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Directed By: Frederick Brown


Relayed to London and Daventry George Frederick Handel
1685-1759 HANDEL wins our admiration both as man and as musician. From the days when, a little fellow of six, he used to creep up to a garret in the dead of night to practise, because his practically minded doctor-father didn't approve of his working at music, to the latter years of his life when. though blind, he worked bravely on, there was never a time when his bold spirit did not uphold him. We in this country had plenty of opportunity of getting to know his qualities, for he lived with us nearly fifty years, making his way by sheer merit. True, he enjoyed the favour of some highly-placed folk, but against that advantage wo have to set the enmity he incurred from others. Handel had the King on his side. but the Prince of Wales joined the opposition, who favoured the Opera composer Buononeini. Each party sot up an Opera House, both failed, and Handel, at fifty-two, was bankrupt. The failure of his operatic schemes had the happy effect of turning his mind to Oratorio—with what wonderful results we all know (though by no means completely, for a great deal of his work in this form is too rarely heard). His activity was amazing. He wrote over forty Operas and other dramatic works, with some thirty-four Oratorios, Cantatas, Odes, and so forth, besides a fair amount of Chamber Music. Amid the multitude of his works there are. of course, movements in which he falls below his best ; but through all the changes and chances of the years, the tenderness and nobility of his finest work has held a firm place in the affections of everyone who has a heart to feel, and a spirit to be uplifted. TONIGHT'S PROGRAMME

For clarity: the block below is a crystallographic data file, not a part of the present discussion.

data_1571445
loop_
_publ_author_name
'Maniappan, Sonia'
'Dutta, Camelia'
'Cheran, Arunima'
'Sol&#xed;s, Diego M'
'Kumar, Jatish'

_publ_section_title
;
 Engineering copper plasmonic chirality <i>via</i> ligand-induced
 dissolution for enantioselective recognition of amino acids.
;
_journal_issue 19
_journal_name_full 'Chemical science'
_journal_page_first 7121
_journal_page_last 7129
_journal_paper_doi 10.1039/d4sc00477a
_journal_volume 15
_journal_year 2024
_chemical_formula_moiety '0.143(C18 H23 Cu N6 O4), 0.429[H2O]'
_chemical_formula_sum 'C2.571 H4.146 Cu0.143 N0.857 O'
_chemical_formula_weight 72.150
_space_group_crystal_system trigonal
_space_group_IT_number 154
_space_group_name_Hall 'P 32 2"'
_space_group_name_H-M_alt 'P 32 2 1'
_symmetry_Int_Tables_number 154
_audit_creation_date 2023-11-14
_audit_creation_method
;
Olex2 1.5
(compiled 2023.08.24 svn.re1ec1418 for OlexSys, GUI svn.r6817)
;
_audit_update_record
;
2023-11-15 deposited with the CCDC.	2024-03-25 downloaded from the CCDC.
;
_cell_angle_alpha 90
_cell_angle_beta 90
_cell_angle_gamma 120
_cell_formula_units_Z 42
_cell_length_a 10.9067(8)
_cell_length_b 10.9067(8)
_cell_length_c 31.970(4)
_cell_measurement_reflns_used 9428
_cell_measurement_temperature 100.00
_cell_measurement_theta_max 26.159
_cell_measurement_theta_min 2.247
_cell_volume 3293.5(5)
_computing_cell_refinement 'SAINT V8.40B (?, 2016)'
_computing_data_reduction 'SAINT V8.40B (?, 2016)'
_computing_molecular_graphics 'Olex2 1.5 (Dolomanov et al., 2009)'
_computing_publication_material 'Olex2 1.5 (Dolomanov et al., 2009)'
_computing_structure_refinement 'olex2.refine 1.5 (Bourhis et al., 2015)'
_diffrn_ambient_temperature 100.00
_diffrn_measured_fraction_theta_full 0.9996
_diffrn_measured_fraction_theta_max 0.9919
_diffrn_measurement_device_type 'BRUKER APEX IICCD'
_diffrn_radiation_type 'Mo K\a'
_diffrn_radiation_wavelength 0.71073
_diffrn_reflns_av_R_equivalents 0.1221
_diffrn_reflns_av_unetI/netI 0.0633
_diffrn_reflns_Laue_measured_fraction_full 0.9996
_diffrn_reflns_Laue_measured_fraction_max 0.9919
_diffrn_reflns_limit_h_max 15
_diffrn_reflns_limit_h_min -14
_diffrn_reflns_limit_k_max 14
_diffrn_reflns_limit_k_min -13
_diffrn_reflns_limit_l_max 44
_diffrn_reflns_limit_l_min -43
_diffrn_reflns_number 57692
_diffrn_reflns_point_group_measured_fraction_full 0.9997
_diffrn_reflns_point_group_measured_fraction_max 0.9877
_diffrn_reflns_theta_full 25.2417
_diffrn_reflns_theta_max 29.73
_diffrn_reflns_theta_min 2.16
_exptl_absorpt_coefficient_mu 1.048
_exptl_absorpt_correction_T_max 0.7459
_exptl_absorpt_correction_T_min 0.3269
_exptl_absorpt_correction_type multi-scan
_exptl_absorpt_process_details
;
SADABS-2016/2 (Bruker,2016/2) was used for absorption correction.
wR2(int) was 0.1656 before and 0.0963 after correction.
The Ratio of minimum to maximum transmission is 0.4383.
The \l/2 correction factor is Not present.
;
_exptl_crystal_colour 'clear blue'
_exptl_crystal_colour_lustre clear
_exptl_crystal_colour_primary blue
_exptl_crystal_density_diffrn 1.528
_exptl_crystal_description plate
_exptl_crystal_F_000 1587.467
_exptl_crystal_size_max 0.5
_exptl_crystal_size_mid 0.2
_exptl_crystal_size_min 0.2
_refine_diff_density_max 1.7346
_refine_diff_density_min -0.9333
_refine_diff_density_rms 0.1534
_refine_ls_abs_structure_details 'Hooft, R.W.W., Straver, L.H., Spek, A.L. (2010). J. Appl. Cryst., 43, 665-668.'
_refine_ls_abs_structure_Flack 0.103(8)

About this project

This site contains the BBC listings information which the BBC printed in Radio Times between 1923 and 2009. You can search the site for BBC programmes, people, dates and Radio Times editions.

We hope it helps you find information about that long forgotten BBC programme, research a particular person or browse your own involvement with the BBC.

Through the listings, you will also be able to use the Genome search function to find thousands of radio and TV programmes that are already available to view or listen to on the BBC website.

There are more than 5 million programme listings in Genome. This is a historical record of the planned output and the BBC services of any given time. It should be viewed in this context and with the understanding that it reflects the attitudes and standards of its time - not those of today.

To read scans of the Radio Times magazines from the 1920s, 30s, 40s and 50s, you can navigate by issue.

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